At these coffee gatherings, health workers and psychologists are often present, as well as people of all ages and genders.
The group also trains midwives, who typically perform the procedure, and talks to pregnant mothers at prenatal visits and during child vaccinations.
Through partnerships with UNFPA, the SEEMA Center for Training and Protection of Women & Child's Rights, the National Council for Child Welfare, and 42 civil society organizations on the island, the group built a social coalition.
Its work is part of the Sudan Free of Female Genital Mutilation program, which is funded by the United Kingdom’s Foreign, Commonwealth & Development Office. The program, which is the largest single-country program to tackle FGM, runs through 2023 and is budgeted at about £13 million over five years. It is also part of wider programming run by U.N. agencies to combat harmful practices in Sudan, supported by the Swedish International Development Cooperation Agency and other donors.
In 2010, the island held a big party at the village’s social club to celebrate uncircumcised girls. At the event, Tuti residents signed declarations committing to keep the island FGM-free moving forward.
“Nothing really happens in Tuti, so when something happens, everyone comes,” Babiker said.
Following the celebration, there was a gradual decline in FGM on the island. Now, there are no reports of cutting.
“News travels fast here in Tuti,” Babiker said. “We would know if it were still happening.”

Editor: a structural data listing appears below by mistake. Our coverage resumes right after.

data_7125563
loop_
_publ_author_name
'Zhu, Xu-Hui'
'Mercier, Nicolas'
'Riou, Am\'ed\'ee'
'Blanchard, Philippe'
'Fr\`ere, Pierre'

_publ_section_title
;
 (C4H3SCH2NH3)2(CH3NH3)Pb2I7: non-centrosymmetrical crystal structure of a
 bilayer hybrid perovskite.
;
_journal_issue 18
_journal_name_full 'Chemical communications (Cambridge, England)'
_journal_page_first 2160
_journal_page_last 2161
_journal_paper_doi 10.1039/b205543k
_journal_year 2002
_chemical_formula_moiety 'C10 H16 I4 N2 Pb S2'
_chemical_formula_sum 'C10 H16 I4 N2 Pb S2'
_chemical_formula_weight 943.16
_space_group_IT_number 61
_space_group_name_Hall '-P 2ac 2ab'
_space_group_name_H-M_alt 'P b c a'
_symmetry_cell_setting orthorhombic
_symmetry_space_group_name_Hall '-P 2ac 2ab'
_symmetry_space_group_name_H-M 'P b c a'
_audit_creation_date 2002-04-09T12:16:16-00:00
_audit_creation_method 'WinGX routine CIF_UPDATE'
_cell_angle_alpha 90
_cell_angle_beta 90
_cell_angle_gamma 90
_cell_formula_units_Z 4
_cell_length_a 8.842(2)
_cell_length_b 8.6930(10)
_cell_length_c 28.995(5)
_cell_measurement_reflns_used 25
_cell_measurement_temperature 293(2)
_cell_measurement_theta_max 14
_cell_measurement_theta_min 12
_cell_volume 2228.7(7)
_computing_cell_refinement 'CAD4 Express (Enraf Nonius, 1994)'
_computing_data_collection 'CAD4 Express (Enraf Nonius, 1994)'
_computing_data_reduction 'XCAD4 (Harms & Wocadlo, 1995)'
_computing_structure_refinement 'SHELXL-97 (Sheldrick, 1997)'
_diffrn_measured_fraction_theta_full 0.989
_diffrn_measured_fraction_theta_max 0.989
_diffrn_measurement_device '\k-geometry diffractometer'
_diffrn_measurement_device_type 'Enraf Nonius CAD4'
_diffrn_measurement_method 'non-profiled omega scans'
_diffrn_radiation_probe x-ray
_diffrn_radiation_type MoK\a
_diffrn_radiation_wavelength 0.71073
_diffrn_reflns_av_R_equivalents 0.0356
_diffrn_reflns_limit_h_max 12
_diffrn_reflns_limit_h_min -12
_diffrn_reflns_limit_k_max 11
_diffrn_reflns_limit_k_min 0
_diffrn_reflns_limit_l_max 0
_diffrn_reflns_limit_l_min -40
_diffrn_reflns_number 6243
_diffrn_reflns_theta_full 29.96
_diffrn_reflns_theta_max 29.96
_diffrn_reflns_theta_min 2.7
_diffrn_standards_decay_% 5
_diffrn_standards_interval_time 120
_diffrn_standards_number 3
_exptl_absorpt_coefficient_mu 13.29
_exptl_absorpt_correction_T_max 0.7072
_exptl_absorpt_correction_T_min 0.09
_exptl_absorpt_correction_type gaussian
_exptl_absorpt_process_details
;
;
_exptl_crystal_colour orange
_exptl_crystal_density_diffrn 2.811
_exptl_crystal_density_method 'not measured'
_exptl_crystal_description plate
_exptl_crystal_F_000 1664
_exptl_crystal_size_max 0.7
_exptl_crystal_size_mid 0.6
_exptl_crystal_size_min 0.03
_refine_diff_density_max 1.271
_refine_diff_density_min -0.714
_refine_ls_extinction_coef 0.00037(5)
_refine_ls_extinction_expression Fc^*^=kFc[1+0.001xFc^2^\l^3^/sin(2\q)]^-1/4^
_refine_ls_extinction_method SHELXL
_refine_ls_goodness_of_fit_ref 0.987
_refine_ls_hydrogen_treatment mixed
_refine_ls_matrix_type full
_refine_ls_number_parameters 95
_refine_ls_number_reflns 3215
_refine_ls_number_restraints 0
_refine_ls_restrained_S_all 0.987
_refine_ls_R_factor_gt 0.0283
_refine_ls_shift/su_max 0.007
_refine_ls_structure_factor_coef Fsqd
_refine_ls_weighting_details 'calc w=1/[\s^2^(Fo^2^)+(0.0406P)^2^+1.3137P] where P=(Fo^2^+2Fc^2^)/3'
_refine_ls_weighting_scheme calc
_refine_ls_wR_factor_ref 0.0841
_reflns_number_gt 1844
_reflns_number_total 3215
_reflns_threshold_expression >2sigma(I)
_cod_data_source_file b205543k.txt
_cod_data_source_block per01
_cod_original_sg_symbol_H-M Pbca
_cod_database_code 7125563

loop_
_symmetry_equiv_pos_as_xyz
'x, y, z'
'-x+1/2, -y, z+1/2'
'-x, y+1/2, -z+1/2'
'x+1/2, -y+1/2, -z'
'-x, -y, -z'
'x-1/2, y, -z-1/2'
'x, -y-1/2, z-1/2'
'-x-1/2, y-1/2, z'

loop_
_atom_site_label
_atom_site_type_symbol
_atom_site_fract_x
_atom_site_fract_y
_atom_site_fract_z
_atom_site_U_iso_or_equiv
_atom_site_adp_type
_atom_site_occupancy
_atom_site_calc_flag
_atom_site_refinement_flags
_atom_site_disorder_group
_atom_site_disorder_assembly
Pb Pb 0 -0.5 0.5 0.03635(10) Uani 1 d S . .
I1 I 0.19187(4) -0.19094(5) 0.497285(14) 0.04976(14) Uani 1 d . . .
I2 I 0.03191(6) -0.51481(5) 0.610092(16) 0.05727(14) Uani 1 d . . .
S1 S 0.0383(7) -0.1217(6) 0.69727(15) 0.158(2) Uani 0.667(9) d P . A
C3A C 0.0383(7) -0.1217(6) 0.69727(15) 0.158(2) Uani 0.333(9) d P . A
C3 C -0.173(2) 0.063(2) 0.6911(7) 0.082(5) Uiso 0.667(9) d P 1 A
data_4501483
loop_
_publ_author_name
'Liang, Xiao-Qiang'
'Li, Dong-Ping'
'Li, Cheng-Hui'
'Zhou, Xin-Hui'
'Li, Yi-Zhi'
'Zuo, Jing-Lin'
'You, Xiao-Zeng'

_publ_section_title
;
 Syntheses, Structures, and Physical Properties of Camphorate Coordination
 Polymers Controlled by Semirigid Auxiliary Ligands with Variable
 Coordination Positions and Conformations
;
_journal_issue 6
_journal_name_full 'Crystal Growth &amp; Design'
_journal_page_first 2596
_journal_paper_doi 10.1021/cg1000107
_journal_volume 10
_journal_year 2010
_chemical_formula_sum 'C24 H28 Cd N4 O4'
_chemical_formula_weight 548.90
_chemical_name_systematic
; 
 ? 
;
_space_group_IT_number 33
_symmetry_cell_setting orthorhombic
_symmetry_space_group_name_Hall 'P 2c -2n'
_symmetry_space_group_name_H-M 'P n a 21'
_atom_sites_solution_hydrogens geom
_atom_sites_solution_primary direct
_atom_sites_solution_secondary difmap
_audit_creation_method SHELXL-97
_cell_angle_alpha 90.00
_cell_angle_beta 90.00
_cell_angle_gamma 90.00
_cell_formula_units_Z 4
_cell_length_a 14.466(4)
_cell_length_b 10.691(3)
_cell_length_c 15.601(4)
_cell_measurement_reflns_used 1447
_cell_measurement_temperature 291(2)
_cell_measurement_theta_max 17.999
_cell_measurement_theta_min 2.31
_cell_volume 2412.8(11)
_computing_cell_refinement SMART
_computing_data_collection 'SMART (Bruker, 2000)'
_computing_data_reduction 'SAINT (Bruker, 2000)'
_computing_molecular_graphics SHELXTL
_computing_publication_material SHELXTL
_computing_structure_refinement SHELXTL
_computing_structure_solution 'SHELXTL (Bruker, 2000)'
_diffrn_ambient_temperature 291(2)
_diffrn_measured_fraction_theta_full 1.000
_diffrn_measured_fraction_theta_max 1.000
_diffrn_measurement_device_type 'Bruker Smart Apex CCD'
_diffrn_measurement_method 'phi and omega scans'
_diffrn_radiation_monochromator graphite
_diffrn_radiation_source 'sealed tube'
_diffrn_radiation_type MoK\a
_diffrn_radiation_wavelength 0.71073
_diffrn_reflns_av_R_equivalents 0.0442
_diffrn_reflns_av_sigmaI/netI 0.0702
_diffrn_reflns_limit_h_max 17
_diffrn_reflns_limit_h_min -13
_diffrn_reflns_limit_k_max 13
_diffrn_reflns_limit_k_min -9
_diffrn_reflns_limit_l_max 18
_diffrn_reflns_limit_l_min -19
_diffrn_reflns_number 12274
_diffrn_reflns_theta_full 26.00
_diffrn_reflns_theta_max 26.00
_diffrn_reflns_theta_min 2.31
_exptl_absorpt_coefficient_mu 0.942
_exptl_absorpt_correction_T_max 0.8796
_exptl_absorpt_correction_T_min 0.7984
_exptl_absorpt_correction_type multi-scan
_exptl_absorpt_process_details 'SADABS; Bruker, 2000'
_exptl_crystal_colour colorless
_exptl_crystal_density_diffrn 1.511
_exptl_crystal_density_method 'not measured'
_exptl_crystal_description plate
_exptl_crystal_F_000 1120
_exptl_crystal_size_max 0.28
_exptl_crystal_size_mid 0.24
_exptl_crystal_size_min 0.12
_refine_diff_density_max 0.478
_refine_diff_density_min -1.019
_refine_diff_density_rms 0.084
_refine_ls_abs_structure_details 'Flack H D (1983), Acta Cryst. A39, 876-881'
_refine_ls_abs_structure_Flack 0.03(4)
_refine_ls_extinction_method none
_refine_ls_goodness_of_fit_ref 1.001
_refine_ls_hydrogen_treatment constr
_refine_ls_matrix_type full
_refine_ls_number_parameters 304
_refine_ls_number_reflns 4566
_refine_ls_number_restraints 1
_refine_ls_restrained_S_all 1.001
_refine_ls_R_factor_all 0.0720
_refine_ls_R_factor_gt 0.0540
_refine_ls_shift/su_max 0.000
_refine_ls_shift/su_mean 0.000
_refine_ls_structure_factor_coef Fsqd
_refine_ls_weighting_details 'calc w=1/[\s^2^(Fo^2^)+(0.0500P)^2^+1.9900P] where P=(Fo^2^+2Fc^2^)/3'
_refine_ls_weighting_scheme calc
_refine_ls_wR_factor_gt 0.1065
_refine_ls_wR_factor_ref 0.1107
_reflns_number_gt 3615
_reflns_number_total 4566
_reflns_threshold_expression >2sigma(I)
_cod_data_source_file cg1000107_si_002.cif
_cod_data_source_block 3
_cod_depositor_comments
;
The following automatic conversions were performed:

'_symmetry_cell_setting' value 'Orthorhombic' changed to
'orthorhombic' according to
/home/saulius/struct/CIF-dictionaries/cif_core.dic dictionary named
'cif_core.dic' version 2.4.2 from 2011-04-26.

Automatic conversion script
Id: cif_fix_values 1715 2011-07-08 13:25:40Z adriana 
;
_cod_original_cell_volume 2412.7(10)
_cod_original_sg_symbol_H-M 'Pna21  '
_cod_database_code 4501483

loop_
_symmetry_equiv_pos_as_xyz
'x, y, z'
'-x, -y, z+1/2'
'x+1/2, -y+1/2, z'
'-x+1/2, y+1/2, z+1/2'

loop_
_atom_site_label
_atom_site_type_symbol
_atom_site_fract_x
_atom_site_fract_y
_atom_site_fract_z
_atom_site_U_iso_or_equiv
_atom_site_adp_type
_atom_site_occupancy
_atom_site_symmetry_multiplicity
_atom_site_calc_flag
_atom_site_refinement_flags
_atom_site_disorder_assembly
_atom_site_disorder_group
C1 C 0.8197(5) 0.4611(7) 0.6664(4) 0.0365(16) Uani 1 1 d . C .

‘It will take years’
Sudan has one of the highest prevalence rates of FGM globally, with about 87% of women and girls impacted. Many receive the most brutal form of the practice, often without anesthesia, which can lead to a lifetime of health complications and trauma or even death.
According to a 2014 government survey, 41% of women and girls ages 15 to 49 believe FGM should continue.
While some of Sudan’s states had their own laws banning FGM, it wasn’t banned at the national level until last year — an important move because the local police and judicial systems are national institutions, making state-based bans hard to enforce.
But gender activists say a law without enforcement is meaningless, adding that there is little incentive for communities to report cases when the perpetrators are often loved ones, such as grandmothers or community midwives.
So far, only one complaint is in the courts: A father brought charges against his wife and the woman who performed his 8-year-old daughter’s cutting, el-Khahfa said.
To improve implementation, the government launched a road map last year, with UNFPA, UNICEF, and the World Health Organization assisting with the rollout. It includes training for law enforcement and those involved in the judicial process, among other efforts.